BREAKING NEWS: New Marine Protected Areas under consideration for West Isles and Quoddy Areas.


Now this is really good news and it is great to see that the West Isles, Quoddy Region and Head Harbour Passage are under consideration again.

The importance of this area at the mouth of the Bay of Fundy has been known for many years and, in fact, the West Isles was the area my company, Marine Research Associates Ltd, identified as the choice for the first Canadian Marine Park on the Atlantic coast. It was designated as an area of national significance in spite of the fact that the Marine Park initiative fell through as a result of local opposition.

Now things seem to have changed and DFO is back on track again after a decade hiatus. All of the materials are at hand and there are numerous able professionals to argue the case for protection of areas that are not just vital ecologically, but which add millions of dollars to our economy.

You can review some of this information at these links:

The following references relate to the LNG terminal proposals in Passamaquoddy Bay, but speak to the importance of this area to fisheries, tourism and other businesses that have been recorded to bring as high as a billion dollars to New Brunswick and Maine.

Hopeful! That’s how I feel tonight!

Art MacKay


Large sections of Bay of Fundy could come under federal protection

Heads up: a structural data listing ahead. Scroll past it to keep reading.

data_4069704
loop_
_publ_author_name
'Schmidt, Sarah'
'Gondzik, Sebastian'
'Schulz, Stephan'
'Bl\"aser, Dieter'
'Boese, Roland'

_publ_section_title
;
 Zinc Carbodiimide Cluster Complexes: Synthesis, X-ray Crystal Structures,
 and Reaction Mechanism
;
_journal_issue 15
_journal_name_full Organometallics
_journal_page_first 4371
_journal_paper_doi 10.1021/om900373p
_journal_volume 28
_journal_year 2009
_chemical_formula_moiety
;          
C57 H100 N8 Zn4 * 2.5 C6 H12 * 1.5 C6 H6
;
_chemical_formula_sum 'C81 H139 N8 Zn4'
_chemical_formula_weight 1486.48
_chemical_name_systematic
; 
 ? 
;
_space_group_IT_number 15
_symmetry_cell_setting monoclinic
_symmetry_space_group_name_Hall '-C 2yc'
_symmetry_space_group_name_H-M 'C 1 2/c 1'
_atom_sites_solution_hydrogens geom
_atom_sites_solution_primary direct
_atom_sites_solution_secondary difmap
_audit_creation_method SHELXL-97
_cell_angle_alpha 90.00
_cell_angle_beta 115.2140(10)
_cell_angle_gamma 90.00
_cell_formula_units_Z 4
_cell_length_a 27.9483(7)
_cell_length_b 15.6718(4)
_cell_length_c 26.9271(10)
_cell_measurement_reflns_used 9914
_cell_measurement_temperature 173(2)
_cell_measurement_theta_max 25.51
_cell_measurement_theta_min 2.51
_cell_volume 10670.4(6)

15 regions within Bay have been identified so far as areas of interest

CBC News Posted: Jan 05, 2016 3:55 PM AT Last Updated: Jan 05, 2016 3:55 PM AT

si-maxine-westheadSections of the Bay of Fundy could come under federal protection as the Trudeau government increases protected marine and coastal areas from 1.3 per cent to 5 per cent by 2017 and to 10 per cent by 2020.

Maxine Westhead, section head for the marine protected areas program for the Maritimes under the Department of Fisheries and Oceans, says those targets are driving current consultations.

Maxine Westhead, of the Marine Protected Areas program with the Department of Fisheries and Oceans, is working on a plan for protected areas within the Bay of Fundy.

She says DFO has been talking with communities and industry groups on the Nova Scotia side of the bay, and now it`s New Brunswick`s turn and the possibilities are wide-ranging.

“The tidal range of the Bay of Fundy is the largest in the world and that drives and shapes the ecosystems you find here,” said Westhead, speaking toInformation Morning Fredericton.

She says the Musquash estuary is the only area of the Bay to have marine protected area status now, but that could expand to include areas such as Head Harbour and the West Isles and the whole Quoddy region, which she says has high biological diversity and productivity.

“Over 2,000 species in that area have been identified and it has the highest biodiversity range in the Bay of Fundy,” said Westhead.

Fifteen areas within the Bay of Fundy have been identified so far as areas of interest. Westhead says consultations are taking place with community and industry groups, as well as scientists, and “we`re open to anyone who wants to have a say.”

Once consultations are complete it can take between one and five years for the designation of a protected area to take effect.

Westhead says anyone interested in taking part in the discussions can contact her directly at

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